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Obituary: Neil Erskine |  TahoeDailyTribune.com

Obituary: Neil Erskine | TahoeDailyTribune.com

Obituary: Neil Erskine |  TahoeDailyTribune.com

Neil Erskine
Photo provided

October 7, 1932 – June 4, 2024

Neil Harlow Erskine, 91, of South Lake Tahoe, passed away peacefully on June 4, 2024, surrounded by his family.
Neil was born in Salt Lake City, Utah to Neil and Ruth Erskine, and as a young man moved with his family to Oakland, California before making South Lake Tahoe his forever home. Neil is survived by his loving wife, Fern, with whom he just celebrated his 67th wedding anniversary on May 18.
Neil joined the United States Navy at 18, serving as a gunner on a Grumman TBM Avenger and in a casualty crew. He then went on to wear many hats, including becoming a firefighter for the US Forest Service, a logger, and a truck driver making deliveries around the Tahoe area for many years, which helped him gain knowledge of the people and the region . During his formative years, Neil also joined a fraternity of young men calling themselves “UA”, which led to lifelong friendships.
Neil and his girlfriend, as he affectionately called her Fern, moved to South Lake Tahoe in June of 1964 and built one of the first homes on their driveway. Neil loved the life he created with his wife at the lake. Together they had two children, Kelly Dewey (Tim) and Jim Erskine (Janet), as well as two grandchildren; Scott Dewey (Shannon) and Jessica Dewey. Neil loved nothing more than having his family at home playing horseshoes in the backyard, letting the dogs run free and challenging everyone to their favorite game of dice. Neil also created many unforgettable memories with his wife and grown children, taking cruises and traveling to different countries around the world.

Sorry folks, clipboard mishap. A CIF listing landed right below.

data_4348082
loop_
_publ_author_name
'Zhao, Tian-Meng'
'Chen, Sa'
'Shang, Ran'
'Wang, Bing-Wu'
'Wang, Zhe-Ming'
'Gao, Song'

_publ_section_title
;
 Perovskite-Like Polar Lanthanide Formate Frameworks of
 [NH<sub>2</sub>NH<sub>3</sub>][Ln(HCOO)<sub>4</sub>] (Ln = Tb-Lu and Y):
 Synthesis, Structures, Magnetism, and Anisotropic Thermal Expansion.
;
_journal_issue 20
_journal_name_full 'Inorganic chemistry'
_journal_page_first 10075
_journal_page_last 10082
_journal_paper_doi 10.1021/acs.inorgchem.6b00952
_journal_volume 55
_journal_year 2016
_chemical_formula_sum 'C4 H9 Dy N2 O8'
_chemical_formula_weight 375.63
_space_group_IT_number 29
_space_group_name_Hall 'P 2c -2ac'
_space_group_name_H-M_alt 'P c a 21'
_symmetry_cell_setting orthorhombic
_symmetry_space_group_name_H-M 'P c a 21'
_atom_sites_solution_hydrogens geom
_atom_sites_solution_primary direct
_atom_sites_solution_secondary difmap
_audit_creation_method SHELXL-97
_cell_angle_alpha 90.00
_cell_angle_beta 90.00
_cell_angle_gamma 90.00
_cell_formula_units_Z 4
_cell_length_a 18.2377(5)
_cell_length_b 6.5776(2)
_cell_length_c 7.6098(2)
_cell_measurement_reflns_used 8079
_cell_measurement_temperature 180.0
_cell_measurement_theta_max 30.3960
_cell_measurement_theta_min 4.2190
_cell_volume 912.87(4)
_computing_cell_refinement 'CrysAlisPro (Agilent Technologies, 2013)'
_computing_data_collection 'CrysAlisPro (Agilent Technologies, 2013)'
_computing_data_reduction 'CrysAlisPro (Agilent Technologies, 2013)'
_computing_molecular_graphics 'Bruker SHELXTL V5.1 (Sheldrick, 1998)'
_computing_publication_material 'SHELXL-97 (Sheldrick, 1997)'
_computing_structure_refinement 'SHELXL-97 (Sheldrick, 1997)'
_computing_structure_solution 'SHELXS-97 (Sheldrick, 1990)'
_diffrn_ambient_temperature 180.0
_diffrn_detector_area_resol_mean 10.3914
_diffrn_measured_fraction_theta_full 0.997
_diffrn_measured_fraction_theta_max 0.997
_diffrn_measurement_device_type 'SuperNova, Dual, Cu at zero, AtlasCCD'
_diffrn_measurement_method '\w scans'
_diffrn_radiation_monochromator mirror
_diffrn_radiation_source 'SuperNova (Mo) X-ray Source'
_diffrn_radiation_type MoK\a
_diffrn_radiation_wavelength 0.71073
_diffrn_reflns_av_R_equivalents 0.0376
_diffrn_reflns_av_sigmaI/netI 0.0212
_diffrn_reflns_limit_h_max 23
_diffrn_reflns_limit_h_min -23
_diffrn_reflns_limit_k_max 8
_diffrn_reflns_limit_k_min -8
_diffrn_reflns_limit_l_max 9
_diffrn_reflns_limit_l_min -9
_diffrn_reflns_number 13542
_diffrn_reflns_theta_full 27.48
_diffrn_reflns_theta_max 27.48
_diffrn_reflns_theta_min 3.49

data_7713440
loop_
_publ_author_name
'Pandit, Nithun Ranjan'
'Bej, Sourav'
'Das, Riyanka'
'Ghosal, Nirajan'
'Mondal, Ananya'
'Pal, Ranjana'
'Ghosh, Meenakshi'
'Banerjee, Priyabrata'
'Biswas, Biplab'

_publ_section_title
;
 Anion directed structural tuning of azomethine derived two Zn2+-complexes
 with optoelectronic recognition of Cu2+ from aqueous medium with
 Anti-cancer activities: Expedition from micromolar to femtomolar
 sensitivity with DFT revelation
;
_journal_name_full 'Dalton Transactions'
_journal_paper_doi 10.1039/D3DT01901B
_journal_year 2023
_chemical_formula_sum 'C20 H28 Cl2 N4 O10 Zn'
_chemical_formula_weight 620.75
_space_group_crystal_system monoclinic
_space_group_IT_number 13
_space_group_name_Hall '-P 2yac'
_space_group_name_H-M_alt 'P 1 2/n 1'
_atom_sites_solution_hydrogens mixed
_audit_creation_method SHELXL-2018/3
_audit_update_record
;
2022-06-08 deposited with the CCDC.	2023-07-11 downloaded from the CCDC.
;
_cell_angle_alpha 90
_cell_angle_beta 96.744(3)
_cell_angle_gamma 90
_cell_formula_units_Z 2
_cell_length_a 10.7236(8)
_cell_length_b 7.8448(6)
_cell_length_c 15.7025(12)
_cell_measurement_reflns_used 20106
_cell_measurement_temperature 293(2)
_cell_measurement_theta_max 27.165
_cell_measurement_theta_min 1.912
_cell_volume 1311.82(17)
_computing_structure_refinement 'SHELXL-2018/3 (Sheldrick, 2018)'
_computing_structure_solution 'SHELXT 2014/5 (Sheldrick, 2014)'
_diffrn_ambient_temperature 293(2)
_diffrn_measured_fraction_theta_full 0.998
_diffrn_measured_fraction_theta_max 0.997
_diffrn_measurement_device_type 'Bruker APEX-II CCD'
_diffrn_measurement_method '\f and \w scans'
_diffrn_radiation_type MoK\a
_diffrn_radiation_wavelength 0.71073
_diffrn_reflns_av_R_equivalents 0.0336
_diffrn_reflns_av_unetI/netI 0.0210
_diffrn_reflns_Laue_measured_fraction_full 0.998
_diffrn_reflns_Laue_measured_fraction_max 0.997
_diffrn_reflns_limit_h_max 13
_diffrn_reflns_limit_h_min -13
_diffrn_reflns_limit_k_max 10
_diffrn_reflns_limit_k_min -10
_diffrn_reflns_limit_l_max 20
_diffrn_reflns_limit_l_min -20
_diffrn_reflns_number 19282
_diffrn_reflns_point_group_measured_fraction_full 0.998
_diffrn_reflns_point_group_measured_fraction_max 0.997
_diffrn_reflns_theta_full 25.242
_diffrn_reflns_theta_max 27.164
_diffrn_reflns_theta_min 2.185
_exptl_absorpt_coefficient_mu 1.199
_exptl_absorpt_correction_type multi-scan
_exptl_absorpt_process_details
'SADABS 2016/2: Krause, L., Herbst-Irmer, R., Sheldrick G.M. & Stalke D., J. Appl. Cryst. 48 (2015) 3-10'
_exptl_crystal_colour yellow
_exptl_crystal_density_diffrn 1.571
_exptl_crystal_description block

As a staunch Tahoe local and military veteran who was proud of his Scottish heritage, Neil always had stories to tell about his life well lived. During conversations, he would regularly interject with a witty comeback or share an inappropriate joke; he never failed to make people smile. He was also inclined to offer you a drink the first time you walked through his door, no matter the time of day.
A true outdoorsman, you can usually find Neil hiking, running and boating around the lake. But he spent most of his time on his bike, logging tens of thousands of miles on the bike paths around South Lake Tahoe. He found joy in stopping for a beer at Camp Richardson after a long walk, waving to people as they passed. Neil even earned the nickname “cookie man” because that’s who he was to his four-legged companions on the trails. He never left home without treats in his pocket, knowing he would meet one of his furry friends.
Neil’s compassion for others extended into the community he helped establish and nurture for six decades. He gave back to his neighbors and local businesses through acts of kindness, dog sitting, mail collection, referrals and more. Whether at a local restaurant, bike shop, bar or grocery store, Neil was bound to cross paths with someone he knew. Neil was everyone’s friend and everyone’s neighbor. His presence was undeniable.
Neil had a deep appreciation for nature, a kindness and respect for animals and loved the natural beauty of the place he called home. The lake, the mountains, the beaches and the bike trails are where Neil felt most at peace and he often proclaimed that there was nowhere else he would rather be.